How do you feel when the lights go out? As was stated in the last post, easy answers are rarely wise answers, especially when complex systems are involved. In addition to raising our costs, the current push for a “100% renewable standard” in Columbia could also adversely affect our reliability of service.
Renewable resources do not function in the same way as dispatchable resources, and this can have unintended consequences for keeping our lights on. This was a lesson learned from the rolling blackouts in California in August of 2020. As we move towards cleaner energy, we should do so in a way that keeps the lights on and at a reasonable cost. This means better understanding the changes in planning assumptions and analysis that are needed to accommodate a shift to renewable resources, monitoring the use of those resources in the real world, and adjusting as needed.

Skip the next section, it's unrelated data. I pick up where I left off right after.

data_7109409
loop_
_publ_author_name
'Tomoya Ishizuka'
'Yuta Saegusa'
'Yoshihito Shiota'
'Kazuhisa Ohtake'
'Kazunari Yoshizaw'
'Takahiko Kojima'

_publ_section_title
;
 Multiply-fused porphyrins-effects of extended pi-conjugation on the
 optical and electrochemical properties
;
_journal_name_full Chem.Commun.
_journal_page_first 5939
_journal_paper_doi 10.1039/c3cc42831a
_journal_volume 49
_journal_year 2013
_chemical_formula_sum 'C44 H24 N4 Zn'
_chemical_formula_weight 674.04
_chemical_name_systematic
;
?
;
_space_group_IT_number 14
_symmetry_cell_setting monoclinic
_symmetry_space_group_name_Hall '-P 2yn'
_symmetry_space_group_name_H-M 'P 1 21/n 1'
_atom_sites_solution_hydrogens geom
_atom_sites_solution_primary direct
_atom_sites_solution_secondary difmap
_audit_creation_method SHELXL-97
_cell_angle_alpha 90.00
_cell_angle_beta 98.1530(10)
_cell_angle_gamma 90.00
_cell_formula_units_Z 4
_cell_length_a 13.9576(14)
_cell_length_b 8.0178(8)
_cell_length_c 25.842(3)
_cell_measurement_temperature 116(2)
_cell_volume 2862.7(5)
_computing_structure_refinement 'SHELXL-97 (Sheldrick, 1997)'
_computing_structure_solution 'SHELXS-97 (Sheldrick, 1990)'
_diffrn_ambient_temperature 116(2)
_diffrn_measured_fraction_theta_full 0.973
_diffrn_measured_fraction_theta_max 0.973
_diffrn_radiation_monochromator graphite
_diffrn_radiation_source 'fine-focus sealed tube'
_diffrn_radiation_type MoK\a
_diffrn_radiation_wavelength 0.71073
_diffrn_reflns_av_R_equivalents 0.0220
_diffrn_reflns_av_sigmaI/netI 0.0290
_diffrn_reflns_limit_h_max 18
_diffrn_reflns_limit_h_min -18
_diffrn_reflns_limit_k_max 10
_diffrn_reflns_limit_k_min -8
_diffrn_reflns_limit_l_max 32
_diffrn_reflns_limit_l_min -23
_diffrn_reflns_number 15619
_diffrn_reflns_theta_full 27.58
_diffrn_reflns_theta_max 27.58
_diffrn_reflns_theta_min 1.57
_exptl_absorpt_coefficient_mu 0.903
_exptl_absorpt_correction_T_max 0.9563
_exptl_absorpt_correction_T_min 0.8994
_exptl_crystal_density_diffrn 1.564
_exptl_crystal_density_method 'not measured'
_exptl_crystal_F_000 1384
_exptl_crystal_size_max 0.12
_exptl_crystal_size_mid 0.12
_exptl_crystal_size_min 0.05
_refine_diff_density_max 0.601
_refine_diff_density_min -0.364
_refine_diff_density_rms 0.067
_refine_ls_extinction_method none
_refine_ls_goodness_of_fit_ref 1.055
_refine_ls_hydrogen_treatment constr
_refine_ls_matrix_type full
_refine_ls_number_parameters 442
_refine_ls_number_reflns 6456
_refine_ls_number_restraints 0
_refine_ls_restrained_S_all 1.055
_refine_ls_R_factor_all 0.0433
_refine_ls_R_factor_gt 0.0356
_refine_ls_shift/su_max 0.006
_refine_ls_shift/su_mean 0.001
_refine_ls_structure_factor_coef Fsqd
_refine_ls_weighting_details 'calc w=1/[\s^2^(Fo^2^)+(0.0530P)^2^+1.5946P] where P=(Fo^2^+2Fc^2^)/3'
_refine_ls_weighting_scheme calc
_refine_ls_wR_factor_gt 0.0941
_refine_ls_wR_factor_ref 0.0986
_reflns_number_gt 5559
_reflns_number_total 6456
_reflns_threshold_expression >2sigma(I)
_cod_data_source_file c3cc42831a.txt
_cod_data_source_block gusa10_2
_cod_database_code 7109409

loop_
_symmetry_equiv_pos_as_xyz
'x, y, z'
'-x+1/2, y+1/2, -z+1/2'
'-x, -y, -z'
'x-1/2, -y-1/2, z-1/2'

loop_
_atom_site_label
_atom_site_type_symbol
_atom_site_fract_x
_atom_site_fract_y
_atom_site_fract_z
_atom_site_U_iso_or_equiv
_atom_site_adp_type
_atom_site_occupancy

Proponents of the “100% renewable by 2030” standard are also setting up a false dichotomy between the use of renewables for producing energy and the need for new transmission infrastructure. Like other production resources, renewable resources require an adequate transmission and distribution infrastructure. And climate change also increases the need for a resilient transmission infrastructure. Our costs of improving that infrastructure only increase with delay, and those increasing costs will make it more difficult to make the investments that renewable advocates seek.